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Ag Research - Can it stop the Decline in Farm Fortunes?

Greetings Readers

The presentation of the McKinsey Report on the Wool Industry has set out what is possibly a now or never plan for a structured change in the way the industry manages its product research, sales and marketing functions. Producers have the opportunity to improve the efficiency and redefine who is responsible for the costs and benefits down stream of the farm gate. Wool producers need to become involved, improve their understanding and then exercise their judgment by voting for what they see is the best structure.

The poor state of agricultural research in NZ shows in a number of today's news items. Fragmentation and lack of coordination and drive from a bewildered research community appears to be showing up in declining farm economic performance. Funding competition has been used as the reason for the decline of actionable research that benefits the producer. Both McKinsey and the NZ Dairy Board have identified a research and extension plan that may lead to slower decline of farmer fortunes.

The optimism pervading the pastoral producers has many similarities to the 1994 period of improved farmer fortunes. The warnings from that period were the speed with which costs increased to absorb the increasing returns.It was that glorious period in dairying where advocates high priced feed inputs had a brief period in the sun. The lesson shouldn't need to be relearned but probably will. NZ's farming success is based on using the lowest cost feed available - pasture - profitably.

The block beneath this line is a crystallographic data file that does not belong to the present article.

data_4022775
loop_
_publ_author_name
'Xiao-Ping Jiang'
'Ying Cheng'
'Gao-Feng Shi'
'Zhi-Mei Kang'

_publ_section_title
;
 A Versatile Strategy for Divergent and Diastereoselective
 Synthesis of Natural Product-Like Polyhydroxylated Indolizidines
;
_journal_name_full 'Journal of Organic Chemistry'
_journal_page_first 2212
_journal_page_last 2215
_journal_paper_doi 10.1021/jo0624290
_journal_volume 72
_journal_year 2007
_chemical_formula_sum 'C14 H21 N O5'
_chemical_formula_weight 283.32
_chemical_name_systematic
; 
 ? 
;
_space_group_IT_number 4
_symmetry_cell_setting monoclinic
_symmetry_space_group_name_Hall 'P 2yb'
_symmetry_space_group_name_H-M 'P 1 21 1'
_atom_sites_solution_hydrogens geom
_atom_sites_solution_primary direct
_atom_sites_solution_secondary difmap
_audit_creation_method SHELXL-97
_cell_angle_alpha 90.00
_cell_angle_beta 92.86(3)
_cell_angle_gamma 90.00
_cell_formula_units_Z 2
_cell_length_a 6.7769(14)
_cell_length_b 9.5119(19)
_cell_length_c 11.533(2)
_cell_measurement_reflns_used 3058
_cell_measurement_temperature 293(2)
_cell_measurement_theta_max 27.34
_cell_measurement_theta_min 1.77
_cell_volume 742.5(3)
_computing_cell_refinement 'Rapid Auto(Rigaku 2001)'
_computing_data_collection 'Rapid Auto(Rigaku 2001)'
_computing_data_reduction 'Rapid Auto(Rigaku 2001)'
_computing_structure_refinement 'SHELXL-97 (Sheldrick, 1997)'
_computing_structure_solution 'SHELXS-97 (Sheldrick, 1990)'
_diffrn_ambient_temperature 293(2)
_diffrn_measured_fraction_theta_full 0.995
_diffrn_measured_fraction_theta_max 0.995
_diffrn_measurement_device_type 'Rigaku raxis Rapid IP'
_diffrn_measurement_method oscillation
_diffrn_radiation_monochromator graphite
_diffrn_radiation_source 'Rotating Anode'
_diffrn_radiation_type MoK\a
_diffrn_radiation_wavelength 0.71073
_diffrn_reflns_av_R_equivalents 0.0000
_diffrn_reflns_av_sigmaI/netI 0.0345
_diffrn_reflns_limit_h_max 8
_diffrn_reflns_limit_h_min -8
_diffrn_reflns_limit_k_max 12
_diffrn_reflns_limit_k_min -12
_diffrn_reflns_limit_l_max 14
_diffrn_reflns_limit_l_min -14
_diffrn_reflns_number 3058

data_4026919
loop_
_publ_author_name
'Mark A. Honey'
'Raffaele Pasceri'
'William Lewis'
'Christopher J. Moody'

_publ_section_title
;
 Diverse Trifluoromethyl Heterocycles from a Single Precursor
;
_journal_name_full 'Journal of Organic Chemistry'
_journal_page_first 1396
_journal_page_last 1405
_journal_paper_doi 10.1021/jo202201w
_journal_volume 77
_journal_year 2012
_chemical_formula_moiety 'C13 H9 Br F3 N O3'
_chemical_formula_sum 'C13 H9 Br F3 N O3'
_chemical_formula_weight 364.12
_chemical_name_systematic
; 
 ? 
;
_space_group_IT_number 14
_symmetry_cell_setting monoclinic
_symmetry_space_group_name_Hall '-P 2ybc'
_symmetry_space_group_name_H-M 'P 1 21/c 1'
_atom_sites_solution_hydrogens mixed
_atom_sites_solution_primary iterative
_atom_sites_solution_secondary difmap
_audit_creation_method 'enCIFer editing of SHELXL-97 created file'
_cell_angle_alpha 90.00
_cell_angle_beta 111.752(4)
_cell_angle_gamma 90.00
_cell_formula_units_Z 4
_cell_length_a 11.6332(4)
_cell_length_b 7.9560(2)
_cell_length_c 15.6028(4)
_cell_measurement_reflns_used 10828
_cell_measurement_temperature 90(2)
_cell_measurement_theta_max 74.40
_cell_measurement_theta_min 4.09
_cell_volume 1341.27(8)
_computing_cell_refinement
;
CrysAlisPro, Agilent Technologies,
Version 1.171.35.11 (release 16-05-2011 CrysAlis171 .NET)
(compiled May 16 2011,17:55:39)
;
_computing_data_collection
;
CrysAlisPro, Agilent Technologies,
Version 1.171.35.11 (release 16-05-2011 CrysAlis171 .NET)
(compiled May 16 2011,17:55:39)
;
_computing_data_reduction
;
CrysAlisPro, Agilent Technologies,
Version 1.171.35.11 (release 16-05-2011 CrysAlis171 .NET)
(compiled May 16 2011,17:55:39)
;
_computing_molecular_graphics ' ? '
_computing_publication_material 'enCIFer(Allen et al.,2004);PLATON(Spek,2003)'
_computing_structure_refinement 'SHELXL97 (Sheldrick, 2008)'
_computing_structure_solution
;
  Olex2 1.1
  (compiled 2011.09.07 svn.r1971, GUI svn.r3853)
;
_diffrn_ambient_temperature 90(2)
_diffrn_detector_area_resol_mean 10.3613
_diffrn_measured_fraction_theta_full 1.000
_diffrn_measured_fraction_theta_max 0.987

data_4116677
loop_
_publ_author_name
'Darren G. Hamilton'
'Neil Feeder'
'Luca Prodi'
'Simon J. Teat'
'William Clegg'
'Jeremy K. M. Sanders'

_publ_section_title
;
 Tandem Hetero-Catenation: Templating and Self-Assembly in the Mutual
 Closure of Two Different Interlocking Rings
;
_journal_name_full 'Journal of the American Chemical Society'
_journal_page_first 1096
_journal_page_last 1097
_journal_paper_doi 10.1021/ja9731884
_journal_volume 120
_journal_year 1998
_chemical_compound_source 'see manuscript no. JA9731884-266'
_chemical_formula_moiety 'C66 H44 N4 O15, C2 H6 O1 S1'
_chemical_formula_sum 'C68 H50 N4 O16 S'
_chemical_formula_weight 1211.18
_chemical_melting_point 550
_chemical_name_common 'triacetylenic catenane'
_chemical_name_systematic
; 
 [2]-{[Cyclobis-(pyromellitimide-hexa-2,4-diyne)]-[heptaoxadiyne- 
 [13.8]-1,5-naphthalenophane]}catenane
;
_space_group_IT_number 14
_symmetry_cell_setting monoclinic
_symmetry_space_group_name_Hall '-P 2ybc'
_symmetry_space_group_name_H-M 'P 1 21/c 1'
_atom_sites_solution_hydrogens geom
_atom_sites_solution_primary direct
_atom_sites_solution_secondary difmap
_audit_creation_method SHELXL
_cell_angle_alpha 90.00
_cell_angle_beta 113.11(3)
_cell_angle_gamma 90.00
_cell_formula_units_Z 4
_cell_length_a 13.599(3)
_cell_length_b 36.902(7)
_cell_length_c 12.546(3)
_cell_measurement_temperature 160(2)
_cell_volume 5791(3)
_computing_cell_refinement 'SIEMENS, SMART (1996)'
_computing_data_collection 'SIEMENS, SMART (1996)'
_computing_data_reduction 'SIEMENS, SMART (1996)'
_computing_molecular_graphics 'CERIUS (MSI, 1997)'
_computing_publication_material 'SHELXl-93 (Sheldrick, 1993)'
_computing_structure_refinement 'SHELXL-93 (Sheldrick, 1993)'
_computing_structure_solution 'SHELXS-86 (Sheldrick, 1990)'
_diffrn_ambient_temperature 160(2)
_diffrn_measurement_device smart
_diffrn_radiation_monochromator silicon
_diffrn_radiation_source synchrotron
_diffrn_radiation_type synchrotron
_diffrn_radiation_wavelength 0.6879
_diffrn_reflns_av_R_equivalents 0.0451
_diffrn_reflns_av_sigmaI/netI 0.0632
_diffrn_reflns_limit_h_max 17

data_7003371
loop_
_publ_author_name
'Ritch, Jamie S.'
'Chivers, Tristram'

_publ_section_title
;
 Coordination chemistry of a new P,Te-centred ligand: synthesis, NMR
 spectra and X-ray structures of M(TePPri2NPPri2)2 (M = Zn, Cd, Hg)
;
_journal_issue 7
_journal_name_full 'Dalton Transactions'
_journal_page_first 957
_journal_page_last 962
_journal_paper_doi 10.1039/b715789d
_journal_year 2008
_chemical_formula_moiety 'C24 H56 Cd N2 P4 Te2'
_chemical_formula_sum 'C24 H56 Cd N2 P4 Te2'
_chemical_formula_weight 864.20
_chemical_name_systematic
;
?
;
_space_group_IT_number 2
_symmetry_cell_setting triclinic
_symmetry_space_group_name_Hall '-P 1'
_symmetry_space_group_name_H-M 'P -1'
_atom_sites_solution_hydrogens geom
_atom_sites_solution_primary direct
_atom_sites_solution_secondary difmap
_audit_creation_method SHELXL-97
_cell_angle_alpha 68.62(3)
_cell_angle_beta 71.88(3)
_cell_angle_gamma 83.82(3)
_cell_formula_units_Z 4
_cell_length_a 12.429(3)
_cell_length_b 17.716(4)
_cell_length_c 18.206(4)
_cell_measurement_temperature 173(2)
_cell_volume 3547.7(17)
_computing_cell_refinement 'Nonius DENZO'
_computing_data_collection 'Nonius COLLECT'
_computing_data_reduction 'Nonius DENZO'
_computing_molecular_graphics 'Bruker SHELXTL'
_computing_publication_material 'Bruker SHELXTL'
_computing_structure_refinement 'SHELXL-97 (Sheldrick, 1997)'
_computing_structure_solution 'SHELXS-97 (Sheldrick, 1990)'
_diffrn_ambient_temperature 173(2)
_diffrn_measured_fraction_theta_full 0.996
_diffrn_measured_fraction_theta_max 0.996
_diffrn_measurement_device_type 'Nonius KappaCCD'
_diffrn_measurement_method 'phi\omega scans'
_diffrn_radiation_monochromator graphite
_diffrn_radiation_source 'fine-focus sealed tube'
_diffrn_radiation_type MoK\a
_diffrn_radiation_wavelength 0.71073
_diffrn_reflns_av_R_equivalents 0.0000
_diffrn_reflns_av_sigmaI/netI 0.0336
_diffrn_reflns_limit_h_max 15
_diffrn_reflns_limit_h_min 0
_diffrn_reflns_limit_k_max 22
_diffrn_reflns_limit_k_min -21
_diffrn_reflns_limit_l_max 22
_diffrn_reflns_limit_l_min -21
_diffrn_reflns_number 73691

Modelling of the total farm system is becoming an increasingly important tool for successful farm management. It is mentioned in the proposed Centre for Dairy Excellence proposal. Others are developing modeling systems for use by the farm manager for day-to-day management.

Since the introduction of computers many attempts have be undertaken by the use of programs for financial analysis of past performance to predict the future of the farm business.

Pastoral system modeling approaches the problem from a different perspective - now. This new system approach takes the resources of land; pasture growth, stock growth, operating costs and sale prices plus the cost of available additional feed or grazing and then models the optimal use of the resources to give the best stock classes to farm and their optimal times for sale in a systematic manner to match the grass growth curve of the particular property.

Readers interested in more information on such a modeling system should contact the editor at the address below.

Enjoy the mild winter.

The Editor


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